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File:(±)-Hydroxyzine Structural Formulae.png
Systematic (IUPAC) name
Clinical data
  • AU: A
  • US: C (Risk not ruled out)
Routes of
Oral, IM
Legal status
Legal status
  • ℞ (Prescription only)
Pharmacokinetic data
Bioavailability High in-vivo
Protein binding 93%
Metabolism Renal
Biological half-life 20-25 hours
Excretion Urine, Feces
CAS Number 68-88-2
ATC code N05BB01 (WHO)
PubChem CID 3658
DrugBank APRD00688
ChemSpider 3531
Chemical data
Formula C21H27ClN2O2
Molar mass 374.904 g/mol[[Script error: No such module "String".]]
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Hydroxyzine (pronounced /haɪˈdrɒksɨziːn/; sold as Vistaril, Atarax) is a first-generation antihistamine of the diphenylmethane and piperazine classes. It was first synthesized by Union Chimique Belge in 1956 and was marketed by Pfizer in the United States later the same year,[1] and is still in widespread use today.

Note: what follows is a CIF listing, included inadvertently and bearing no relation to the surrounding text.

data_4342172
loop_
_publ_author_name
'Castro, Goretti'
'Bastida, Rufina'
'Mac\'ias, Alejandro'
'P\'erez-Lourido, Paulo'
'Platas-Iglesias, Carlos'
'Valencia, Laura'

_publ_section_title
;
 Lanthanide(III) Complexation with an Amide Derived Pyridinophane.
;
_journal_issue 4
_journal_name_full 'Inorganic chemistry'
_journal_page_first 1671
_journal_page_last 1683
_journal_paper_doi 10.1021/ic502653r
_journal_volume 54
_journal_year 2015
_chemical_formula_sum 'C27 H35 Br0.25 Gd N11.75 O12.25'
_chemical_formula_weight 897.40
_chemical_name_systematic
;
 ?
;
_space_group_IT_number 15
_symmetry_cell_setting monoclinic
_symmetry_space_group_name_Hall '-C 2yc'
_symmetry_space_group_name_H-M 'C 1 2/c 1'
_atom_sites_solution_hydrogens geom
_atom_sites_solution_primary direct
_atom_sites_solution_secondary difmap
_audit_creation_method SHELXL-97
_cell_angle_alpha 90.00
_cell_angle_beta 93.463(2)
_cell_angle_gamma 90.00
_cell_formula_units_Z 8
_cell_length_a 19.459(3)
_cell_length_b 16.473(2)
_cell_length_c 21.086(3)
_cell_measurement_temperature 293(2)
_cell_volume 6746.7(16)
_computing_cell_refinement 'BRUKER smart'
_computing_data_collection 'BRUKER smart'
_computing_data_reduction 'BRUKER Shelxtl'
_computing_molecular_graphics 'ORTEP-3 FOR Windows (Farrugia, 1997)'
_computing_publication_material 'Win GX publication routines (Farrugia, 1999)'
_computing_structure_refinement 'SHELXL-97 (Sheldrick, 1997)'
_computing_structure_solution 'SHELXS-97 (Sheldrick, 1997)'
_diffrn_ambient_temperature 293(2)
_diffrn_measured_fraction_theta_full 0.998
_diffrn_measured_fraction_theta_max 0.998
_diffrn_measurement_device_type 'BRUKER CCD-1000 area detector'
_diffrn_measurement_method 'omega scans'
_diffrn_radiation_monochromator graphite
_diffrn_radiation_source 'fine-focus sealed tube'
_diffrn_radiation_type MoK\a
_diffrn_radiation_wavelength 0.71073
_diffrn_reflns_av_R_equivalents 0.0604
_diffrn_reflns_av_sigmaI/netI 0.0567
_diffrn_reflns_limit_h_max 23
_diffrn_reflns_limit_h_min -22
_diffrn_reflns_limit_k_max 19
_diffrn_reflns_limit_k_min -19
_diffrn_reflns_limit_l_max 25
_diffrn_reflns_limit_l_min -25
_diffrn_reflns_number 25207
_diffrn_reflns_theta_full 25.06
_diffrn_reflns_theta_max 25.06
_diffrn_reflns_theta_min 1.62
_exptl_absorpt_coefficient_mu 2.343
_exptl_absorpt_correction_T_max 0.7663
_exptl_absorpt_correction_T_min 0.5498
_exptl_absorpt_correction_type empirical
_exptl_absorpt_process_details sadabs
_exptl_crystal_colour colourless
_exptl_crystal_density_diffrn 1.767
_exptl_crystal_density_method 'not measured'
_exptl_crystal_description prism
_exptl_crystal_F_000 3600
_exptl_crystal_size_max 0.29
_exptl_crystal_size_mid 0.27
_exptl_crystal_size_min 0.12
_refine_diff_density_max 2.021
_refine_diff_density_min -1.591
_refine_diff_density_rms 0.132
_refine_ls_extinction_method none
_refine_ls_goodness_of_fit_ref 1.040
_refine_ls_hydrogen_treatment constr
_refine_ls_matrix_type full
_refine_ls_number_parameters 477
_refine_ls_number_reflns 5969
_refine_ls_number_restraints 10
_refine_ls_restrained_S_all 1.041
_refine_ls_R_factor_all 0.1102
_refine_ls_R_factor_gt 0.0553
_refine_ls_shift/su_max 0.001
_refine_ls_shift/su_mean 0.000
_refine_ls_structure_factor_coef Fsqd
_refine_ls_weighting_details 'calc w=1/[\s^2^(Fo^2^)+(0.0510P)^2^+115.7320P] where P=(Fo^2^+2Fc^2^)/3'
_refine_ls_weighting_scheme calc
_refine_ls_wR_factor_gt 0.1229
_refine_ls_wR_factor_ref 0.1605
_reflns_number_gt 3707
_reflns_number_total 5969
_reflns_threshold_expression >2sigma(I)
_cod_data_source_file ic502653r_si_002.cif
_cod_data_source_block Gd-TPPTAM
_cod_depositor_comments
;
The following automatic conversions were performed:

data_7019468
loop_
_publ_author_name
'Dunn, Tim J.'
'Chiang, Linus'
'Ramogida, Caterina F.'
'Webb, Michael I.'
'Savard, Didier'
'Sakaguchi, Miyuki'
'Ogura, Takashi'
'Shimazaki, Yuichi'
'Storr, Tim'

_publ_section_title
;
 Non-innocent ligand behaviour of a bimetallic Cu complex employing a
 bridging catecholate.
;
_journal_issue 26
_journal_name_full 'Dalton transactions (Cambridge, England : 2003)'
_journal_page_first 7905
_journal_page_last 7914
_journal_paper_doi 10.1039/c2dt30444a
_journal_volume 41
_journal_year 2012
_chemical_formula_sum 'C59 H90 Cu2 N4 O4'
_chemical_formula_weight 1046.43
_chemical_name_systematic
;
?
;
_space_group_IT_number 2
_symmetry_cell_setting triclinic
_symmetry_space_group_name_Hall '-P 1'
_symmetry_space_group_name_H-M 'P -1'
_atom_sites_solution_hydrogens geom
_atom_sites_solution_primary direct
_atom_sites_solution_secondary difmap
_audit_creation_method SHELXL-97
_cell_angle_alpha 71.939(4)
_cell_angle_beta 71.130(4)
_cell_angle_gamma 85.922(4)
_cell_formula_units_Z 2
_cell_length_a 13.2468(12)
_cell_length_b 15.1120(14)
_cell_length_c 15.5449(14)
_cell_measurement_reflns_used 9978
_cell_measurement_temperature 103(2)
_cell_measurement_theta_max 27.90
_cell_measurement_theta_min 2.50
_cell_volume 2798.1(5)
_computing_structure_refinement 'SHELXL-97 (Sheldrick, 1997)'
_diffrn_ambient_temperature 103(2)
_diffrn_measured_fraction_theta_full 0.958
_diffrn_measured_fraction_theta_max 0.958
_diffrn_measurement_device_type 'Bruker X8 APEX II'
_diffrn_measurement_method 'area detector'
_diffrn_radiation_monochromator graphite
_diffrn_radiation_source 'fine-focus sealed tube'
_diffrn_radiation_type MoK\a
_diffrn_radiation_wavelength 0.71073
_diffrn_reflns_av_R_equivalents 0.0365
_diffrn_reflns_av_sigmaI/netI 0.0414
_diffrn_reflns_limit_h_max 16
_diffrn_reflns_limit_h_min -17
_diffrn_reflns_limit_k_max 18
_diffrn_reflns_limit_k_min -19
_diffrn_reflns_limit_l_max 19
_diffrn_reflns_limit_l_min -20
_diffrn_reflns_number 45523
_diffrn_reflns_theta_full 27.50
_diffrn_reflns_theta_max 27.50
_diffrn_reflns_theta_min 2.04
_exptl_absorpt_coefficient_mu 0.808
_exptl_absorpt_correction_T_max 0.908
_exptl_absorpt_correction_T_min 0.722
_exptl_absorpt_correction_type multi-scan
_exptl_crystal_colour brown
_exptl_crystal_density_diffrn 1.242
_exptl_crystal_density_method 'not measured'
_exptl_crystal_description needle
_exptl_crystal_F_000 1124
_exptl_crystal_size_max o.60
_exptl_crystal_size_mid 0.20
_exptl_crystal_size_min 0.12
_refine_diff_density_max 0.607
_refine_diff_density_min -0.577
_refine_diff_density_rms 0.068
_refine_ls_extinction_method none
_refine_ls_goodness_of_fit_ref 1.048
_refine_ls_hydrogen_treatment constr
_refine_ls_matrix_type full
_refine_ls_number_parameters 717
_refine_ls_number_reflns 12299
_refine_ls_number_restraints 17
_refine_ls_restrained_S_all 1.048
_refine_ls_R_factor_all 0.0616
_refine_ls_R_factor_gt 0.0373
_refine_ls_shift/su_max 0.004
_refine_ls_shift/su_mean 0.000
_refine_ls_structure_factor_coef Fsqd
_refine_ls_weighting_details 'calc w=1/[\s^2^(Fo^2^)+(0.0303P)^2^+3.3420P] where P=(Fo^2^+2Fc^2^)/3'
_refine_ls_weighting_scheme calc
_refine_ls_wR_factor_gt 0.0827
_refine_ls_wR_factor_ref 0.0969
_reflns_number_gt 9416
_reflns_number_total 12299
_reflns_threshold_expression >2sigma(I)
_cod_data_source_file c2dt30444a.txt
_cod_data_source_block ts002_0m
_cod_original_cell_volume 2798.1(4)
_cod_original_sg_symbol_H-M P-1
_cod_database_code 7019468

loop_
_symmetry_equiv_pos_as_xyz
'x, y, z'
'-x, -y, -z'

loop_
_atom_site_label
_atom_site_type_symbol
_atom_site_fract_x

Hydroxyzine is used primarily as an antihistamine for the treatment of itching, allergies, hyperalgesia, motion sickness-induced nausea, and insomnia, as well as notably for the treatment of mild anxiety.[2] Even though it is an effective sedative, hypnotic, analgesic, and tranquilizer, it shares almost none of the abuse, dependence, addiction, and toxicity potential of other drugs used for the same range of therapeutic reasons.

Hydroxyzine is used with opioid analgesics to increase the pain-killing ability of a given dose of opioid, reduce the quantity needed to stop a given level of pain, and/or preempt some side effects of opioids like itching, nausea, and vomiting.

Hydroxyzine preparations usually require a doctor's prescription as do other potent antihistamines in many countries whereas some countries allow hydroxyzine and all or most other antihistamines to be sold over-the-counter. The drug is available in two formulations, the pamoate and the dihydrochloride or hydrochloride salts. Vistaril, Equipose, Masmoran, and Paxistil are preparations of the pamoate salt, while Atarax, Alamon, Aterax, Durrax, Tran-Q, Orgatrax, Quiess, and Tranquizine are of the hydrochloride salt.